Hoodoo, Conjure, Rootwork & American Folk Magic

Ulalume

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#1
I thought it would be good to have a thread for Hoodoo specifically, as it's a form of folk magic distinct from Voodoo (with which it's often confused) or other forms of witchcraft.

To start, there's an interesting article in Texas Monthly, about the last hoodoo drugstore in Texas:
http://www.texasmonthly.com/the-daily-post/the-best-little-hoodoo-pharmacy-in-texas/

image.jpeg
(Excerpt from article)

Once common in the big cities of the Deep South, places like Stanley Drug often started as regular compounding pharmacies but evolved over time, by popular demand, into purveyors of the sorts of candles, incenses, herbs and holy oils sacred to America’s hoodoo tradition.

Stanley’s general manager Stephanie May says hoodoo is everywhere in East Texas and the South, once you learn how to spot it. A native of the south Arkansas-north Louisiana borderlands, May says it was all around her growing up. But until she inherited Stanley from her uncle some years back, she didn’t recognize it.

“Friends and family had always practiced this but I just didn’t know,” she says. “Keeping a bowl of lemons by your front door because it protects you is a hoodoo thing. The desire to use ammonia to clean everything. That’s a very hoodoo thing. Those bottle trees? Those are to capture evil spirits. And if you drive through Mississippi now you’ll see old TV tubes sitting out in the yard or up in trees. Same thing—to capture evil spirits. Blue around windows and doors? That’s for protection. It’s all around you and you just don’t see it. People are dabbling and you just don’t know until you learn about it.” (Some even believe that most Texan of holiday rituals—the consumption of black-eyed peas, greens and cornbread on New Year’s Day for good luck and prosperity—is a hoodoo ritual.

- See more at: http://www.texasmonthly.com/the-dai...oodoo-pharmacy-in-texas/#sthash.121cSv7L.dpuf
 

FrKadash

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#3
The Long Tradition of Folk Healing Among Southern Appalachian Women
Whether their practices are rooted in the Bible, Mother Nature, or common sense, there’s no denying that there’s something enchanted in it.
by Beth Ward
November 21, 2017

“Put it in some booze,” she says, and you’ve got yourself an elderberry tincture that can help fend off any number of nasty coughs and colds. It’s not native to the area, says Ballard, but vervain can act like “rocket fuel” for any magic or healing work you’re trying to do. And mugwort? Put the leaf inside your pillowcase, she says, to help promote lucid dreaming.
https://www.atlasobscura.com/articles/southern-appalachia-folk-healers-granny-women-neighbor-ladies
 

EnolaGaia

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#4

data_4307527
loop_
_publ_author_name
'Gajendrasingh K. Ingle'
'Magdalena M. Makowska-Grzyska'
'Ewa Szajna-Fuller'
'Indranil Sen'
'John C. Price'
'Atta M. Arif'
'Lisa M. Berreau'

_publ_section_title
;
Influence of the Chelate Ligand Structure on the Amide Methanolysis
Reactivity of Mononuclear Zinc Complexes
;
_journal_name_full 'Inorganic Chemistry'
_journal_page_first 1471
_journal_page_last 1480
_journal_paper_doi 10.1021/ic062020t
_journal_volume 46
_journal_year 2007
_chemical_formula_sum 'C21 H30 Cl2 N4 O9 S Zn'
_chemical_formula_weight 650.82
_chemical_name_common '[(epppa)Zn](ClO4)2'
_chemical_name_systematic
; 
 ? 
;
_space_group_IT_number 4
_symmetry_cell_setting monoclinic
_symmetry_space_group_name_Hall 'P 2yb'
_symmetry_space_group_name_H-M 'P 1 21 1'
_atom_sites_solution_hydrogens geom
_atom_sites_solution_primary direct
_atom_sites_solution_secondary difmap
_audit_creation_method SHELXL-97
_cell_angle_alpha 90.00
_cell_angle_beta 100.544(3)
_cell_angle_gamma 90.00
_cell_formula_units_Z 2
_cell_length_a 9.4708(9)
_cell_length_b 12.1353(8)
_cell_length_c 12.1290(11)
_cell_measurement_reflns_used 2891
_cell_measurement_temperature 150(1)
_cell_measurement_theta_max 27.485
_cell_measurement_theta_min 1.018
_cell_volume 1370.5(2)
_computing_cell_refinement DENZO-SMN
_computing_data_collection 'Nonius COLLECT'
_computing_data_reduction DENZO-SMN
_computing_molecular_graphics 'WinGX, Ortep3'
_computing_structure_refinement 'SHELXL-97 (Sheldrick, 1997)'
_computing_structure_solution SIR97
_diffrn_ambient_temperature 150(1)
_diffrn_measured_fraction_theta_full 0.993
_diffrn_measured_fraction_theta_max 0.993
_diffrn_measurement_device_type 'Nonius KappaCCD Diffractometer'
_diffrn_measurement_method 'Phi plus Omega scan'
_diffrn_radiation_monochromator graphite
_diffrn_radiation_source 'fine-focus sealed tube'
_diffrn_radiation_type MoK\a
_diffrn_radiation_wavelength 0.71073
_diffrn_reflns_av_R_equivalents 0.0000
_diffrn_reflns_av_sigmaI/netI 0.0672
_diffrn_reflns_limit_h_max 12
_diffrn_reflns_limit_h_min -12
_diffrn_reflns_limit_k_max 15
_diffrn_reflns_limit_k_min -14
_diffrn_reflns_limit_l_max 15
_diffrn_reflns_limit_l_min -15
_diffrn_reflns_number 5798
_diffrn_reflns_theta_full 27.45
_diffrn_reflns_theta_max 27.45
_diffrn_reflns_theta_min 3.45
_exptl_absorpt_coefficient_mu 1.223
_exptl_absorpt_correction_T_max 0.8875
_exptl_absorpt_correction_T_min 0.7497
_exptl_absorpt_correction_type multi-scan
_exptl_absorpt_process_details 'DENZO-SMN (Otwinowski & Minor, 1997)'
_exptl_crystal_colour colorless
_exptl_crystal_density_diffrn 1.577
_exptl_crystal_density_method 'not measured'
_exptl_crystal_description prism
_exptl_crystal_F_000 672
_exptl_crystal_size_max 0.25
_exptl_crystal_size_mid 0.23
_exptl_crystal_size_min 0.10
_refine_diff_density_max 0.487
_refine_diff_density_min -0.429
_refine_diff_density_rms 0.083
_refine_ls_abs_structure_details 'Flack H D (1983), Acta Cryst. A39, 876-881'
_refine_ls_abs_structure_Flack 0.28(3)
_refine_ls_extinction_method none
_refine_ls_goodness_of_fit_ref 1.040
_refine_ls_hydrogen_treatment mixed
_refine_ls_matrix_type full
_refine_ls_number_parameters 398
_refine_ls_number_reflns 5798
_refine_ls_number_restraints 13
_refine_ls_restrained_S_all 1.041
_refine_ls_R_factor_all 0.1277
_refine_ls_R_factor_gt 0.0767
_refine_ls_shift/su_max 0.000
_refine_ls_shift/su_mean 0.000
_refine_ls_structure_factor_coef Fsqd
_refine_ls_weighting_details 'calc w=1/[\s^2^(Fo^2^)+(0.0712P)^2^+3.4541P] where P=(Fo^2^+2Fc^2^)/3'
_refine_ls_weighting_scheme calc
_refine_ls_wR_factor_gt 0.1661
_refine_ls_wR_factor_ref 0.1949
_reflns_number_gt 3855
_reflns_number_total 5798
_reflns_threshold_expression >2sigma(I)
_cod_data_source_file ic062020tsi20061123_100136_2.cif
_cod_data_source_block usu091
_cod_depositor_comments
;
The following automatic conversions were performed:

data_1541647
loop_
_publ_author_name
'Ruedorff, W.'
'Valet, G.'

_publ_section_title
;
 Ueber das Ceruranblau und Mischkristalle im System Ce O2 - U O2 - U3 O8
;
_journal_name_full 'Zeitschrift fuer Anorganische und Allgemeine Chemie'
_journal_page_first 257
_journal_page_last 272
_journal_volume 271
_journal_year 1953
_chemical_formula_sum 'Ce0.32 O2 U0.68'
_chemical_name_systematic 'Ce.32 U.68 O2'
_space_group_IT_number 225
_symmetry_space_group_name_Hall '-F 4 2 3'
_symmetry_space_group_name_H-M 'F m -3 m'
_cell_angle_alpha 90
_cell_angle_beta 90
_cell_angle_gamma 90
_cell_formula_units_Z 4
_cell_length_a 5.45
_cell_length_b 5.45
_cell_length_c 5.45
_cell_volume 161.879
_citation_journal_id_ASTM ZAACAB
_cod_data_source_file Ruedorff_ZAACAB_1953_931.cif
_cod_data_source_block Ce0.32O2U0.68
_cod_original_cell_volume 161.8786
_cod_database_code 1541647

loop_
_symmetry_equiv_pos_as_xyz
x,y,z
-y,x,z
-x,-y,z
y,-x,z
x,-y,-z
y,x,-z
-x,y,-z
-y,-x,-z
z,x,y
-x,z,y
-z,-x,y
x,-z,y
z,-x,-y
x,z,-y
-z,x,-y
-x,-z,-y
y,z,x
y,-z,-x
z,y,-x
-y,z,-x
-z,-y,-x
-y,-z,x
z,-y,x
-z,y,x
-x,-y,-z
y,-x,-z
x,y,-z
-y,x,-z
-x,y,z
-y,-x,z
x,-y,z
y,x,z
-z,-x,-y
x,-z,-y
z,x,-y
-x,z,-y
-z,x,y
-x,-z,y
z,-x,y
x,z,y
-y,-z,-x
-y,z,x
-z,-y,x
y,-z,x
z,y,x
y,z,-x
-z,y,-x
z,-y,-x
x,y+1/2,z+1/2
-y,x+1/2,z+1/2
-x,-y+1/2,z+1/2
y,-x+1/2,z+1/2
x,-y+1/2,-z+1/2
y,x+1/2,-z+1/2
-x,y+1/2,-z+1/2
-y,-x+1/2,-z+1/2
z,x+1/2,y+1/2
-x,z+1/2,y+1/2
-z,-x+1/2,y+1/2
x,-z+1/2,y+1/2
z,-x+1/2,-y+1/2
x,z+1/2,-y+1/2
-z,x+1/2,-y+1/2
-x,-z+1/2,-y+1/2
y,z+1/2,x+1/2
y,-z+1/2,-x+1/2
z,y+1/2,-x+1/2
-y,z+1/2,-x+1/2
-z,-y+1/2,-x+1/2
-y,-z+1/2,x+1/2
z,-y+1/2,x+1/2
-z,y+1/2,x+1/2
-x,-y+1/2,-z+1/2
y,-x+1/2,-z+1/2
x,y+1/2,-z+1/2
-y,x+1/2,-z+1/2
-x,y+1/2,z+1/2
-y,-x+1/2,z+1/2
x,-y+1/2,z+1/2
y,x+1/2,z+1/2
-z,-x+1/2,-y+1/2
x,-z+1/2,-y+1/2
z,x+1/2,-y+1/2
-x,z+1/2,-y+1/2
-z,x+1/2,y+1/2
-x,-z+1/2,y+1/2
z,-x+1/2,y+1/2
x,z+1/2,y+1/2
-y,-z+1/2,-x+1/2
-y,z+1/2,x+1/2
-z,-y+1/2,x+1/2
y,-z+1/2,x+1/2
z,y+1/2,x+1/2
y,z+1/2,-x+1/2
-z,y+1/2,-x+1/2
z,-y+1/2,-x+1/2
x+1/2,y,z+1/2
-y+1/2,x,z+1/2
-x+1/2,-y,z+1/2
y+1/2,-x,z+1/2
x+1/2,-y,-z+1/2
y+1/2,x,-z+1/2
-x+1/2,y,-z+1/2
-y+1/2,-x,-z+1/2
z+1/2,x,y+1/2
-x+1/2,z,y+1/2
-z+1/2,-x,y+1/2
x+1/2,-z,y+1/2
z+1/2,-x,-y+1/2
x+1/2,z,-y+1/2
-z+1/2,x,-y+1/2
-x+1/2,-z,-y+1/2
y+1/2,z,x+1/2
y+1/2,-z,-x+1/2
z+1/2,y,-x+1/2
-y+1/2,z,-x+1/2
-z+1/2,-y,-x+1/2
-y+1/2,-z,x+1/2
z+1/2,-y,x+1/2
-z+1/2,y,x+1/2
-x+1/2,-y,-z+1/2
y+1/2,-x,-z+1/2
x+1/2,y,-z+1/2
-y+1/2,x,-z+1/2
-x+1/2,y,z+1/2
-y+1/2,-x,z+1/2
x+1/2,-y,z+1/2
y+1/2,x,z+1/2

My great aunt Tessie was one of those southern Appalachian folk healers. She had a longstanding reputation for healing minor ills, knowing herbs, midwifery, etc., in the community. Because it was a staunchly Christian community (and she an avowedly staunch Christian), her status as a folk healer was kept discreetly on a word-of-mouth basis.

In 1979 aunt Tessie turned 93 - the age at which all her long-lived siblings had finally, in some cases suddenly, declined and died. Even though she was still bright-eyed and lively, she surprised the family at her birthday party when she instructed them to put her in a nursing home. She noted the apparent fact her generation's warranty ran out at 93, and she predicted she'd die within 6 months. The family followed her wishes, and she died within 6 months.

My brother and I were interested in Appalachian folklore, folk culture, etc., and we beseeched her to teach us about her folk healing knowledge. If nothing else, we offered to record her so as to preserve whatever portion of her knowledge / reminiscences / advice / etc. she cared to share.

Aunt Tessie appreciated our interest, but politely declined to teach us. She explained that her folk healing / witchy-woman knowledge had been passed down to her from older women, and it could be effectively passed on only to another woman. She had attempted to tutor all three of the younger women relatives who'd more or less 'been assigned' to live with her over the decades, but in the end she outlived every one of them.
 

EnolaGaia

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#6
Does anyone know about Powwow/Brauche?
My late brother (cf. post #4) was seriously interested in - and studied - folklore / traditions, and he lived in eastern Pennsylvania during the early-to-mid 1980's. What I know of powwow / brauche (beyond simple recognition of its historical existence ... ) is what he related to me 3 decades ago. He'd invested time and effort into exploring the subject, but eventually set it aside.

He'd ended up concluding brauche was sufficiently distinct from the southern Appalachian folk traditions / folk healing with which we were both familiar as to render it a different approach altogether. He found far less overlap between the two approaches than he'd originally suspected, and this was the main reason he discontinued his exploration of brauche. Here's a cursory summary of how he explained it ...